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Are We Buying And Eating Sustainably?

By Maev Martin
Are We Buying And Eating Sustainably?

Sustainability measures are at the forefront of Irish food businesses, according to research published earlier this month by Love Irish Foods and PwC, while research from the National Dairy Council indicates that Irish consumers have a palate for a sustainable diet. However, a new study carried out by consumer neuroscience agency Future Proof Insights queries the efficacy of sustainable messaging as a purchase driver. Maev Martin reports

Love Irish Foods and PwC’s 2023 SME Food Barometer reveals that over half (57%) of businesses surveyed reported that they had embedded sustainability into their overall business strategy.

For example, the top areas for investment to deliver better sustainability outcomes are energy consumption (45%), packaging reduction (37%) and plastics reduction (37%).

A large majority (72%) reported that embedding sustainability has tangible benefits, with 45% believing it is the right thing to do from a societal viewpoint.

The benefits include: it leads to greater brand trust (42%); and enhanced reputation (37%).


While only 15% of companies have made a carbon-neutral commitment in the last year, half are working towards making this commitment, with the majority (73%) having pledged to be carbon neutral by 2030.

“Sustainability is clearly a priority [for Irish food and drink companies] – being seen as not just the right thing to do but also delivering real potential for efficiencies in their businesses,” said Owen McFeely, director, PwC retail and consumer practice.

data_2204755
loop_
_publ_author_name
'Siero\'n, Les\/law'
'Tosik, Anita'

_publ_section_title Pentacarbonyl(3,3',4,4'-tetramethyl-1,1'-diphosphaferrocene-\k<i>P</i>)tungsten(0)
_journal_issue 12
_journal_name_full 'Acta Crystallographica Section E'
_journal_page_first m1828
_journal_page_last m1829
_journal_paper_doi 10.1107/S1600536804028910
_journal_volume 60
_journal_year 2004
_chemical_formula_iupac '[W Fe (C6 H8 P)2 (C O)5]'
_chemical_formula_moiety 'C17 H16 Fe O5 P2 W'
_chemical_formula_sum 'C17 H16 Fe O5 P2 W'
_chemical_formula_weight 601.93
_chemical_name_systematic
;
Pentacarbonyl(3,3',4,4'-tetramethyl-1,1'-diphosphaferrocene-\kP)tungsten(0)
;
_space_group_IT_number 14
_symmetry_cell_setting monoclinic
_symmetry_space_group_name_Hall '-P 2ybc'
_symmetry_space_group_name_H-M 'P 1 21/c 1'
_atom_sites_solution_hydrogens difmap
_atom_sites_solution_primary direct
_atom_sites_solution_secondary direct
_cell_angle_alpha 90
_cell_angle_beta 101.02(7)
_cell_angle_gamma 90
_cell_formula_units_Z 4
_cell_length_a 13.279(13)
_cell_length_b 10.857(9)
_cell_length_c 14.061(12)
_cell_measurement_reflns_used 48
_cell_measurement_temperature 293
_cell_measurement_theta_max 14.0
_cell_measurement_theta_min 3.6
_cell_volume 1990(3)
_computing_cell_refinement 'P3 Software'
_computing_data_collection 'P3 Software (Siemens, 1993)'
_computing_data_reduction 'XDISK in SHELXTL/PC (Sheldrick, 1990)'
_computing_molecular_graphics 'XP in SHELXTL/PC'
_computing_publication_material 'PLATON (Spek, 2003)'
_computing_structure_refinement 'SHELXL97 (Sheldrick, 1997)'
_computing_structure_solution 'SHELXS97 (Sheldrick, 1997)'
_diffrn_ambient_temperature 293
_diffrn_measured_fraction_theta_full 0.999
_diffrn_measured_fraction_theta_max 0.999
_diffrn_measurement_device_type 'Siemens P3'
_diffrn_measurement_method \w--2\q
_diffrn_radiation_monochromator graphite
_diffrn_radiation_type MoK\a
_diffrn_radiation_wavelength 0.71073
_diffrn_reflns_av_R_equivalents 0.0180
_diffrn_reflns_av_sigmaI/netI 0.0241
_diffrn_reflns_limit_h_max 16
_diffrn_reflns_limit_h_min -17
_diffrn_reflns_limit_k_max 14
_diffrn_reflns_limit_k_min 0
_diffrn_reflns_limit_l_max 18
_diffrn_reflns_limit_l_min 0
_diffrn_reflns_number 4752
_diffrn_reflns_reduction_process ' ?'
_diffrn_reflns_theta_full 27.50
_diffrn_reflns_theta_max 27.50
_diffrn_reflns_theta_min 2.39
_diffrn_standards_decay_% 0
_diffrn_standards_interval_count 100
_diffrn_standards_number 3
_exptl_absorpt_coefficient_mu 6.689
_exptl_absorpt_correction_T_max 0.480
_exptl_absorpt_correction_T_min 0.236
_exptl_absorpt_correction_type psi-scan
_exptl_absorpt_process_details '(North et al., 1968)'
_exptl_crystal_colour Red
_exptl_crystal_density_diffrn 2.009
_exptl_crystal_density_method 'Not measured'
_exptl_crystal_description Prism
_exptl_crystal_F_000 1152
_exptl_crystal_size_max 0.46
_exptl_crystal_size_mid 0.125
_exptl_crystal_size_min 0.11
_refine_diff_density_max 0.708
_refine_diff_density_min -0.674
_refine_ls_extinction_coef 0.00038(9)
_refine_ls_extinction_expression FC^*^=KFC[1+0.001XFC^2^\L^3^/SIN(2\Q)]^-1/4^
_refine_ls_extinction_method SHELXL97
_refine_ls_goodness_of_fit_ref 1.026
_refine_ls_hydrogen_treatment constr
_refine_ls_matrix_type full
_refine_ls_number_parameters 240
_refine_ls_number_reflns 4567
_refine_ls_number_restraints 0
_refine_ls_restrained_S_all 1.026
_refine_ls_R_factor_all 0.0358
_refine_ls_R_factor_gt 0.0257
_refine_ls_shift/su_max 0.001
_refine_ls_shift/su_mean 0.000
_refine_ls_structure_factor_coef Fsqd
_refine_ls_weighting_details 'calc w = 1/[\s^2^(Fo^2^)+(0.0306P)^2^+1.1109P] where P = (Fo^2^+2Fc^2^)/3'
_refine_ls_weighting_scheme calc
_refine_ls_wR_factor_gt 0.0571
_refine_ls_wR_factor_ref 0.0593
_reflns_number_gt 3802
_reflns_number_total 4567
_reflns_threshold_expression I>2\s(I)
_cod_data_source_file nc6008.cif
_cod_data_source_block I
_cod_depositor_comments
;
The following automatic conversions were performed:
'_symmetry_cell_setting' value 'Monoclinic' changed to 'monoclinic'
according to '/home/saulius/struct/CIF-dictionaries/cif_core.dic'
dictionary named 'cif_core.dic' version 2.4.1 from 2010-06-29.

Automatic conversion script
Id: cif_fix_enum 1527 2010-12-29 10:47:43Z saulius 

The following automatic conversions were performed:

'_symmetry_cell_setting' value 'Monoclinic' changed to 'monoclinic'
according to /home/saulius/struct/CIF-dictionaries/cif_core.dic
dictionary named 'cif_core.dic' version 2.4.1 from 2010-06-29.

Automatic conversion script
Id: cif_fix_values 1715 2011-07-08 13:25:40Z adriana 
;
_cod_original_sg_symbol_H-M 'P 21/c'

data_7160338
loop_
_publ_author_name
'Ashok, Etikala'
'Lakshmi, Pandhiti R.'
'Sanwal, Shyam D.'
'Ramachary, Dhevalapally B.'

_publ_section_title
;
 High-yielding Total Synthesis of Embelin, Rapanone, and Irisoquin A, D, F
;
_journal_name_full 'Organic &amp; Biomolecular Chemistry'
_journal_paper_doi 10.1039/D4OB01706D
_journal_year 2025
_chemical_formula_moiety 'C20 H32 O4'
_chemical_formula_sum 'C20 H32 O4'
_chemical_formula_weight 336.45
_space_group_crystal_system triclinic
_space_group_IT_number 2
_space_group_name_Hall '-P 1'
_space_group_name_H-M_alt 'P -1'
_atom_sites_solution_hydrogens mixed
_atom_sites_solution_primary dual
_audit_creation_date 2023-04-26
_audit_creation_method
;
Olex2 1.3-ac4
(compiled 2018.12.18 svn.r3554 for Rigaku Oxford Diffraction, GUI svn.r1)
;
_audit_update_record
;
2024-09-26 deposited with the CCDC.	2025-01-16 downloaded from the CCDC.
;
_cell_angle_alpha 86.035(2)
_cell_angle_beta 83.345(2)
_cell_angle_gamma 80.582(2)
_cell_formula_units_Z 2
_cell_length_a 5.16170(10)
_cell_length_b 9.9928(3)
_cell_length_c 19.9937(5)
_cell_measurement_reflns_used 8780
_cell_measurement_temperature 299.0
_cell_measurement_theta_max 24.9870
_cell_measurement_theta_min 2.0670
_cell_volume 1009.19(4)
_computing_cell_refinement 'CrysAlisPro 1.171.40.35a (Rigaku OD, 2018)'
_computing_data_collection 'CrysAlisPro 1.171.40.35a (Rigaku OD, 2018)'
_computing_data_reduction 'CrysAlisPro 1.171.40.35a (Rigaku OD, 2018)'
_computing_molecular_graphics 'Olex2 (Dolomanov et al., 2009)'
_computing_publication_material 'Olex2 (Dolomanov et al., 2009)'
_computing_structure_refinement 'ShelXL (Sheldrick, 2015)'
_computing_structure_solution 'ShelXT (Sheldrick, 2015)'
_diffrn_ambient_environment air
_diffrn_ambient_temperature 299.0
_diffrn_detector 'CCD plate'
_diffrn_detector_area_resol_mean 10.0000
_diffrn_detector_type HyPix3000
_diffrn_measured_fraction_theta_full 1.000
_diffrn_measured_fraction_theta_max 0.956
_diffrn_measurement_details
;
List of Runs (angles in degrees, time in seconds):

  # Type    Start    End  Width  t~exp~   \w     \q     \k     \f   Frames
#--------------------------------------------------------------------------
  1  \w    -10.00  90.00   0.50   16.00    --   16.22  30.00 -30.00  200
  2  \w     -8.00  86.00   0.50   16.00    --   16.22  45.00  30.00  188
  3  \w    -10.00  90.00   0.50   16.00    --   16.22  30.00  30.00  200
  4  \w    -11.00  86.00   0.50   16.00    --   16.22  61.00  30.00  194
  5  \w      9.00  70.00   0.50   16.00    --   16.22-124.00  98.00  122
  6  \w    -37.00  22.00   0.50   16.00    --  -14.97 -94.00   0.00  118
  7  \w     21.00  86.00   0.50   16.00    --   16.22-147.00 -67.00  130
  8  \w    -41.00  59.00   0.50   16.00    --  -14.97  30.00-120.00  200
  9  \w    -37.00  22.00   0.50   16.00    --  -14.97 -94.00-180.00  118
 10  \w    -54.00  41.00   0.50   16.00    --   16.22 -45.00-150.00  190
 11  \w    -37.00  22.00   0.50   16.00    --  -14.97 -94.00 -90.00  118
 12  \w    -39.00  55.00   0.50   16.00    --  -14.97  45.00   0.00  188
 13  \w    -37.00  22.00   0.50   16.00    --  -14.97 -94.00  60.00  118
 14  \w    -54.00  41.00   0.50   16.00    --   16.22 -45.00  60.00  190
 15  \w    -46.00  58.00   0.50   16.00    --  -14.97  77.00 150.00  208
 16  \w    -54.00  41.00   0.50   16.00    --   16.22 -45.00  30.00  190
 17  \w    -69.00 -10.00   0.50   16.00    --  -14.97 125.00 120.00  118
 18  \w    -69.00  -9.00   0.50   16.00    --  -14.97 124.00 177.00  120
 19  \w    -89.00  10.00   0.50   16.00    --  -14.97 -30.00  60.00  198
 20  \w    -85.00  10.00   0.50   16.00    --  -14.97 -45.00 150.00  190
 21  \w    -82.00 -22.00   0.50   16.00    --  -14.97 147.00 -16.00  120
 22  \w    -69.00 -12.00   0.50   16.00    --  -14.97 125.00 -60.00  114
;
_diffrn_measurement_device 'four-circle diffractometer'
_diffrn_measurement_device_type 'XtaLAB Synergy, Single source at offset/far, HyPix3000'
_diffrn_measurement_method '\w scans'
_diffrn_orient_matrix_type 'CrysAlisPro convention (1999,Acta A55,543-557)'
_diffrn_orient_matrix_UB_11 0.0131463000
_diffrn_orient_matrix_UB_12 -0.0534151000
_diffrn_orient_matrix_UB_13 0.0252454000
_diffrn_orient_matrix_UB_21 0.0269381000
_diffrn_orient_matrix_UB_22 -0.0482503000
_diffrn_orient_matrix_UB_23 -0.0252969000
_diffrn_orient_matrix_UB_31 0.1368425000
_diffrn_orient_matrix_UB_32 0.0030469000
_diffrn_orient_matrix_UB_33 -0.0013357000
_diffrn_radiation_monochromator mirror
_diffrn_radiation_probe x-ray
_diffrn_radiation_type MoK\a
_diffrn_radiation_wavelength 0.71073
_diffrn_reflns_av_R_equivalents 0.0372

“Integration of sustainability into core business strategy is the way forward and it's encouraging to see organisations making progress in this area.

"With growing consumer expectations in the area of sustainability, those businesses who proactively invest are best placed to enhance brand trust and their reputation whilst at the same time reducing their carbon footprint.”

Affordability, Nutrition & Locally Produced


Research published in March and conducted by Coyne Research on behalf of the National Dairy Council highlights the factors considered by Irish consumers when choosing a sustainable healthy diet.

A nationally representative survey was conducted among a sample of 1,000 adults aged 18 and over.

All fieldwork was conducted between the 31 January and 7 February 2023.

The survey revealed that affordability, nutrition, and locally produced foods were ranked as the top-three considerations when choosing a sustainable healthy diet.

84% of respondents said they had taken steps towards eating a more sustainable diet, registering one or more changes they had made towards eating a more sustainable diet, while two in three claimed to be omnivores – they eat meat, fish, and dairy.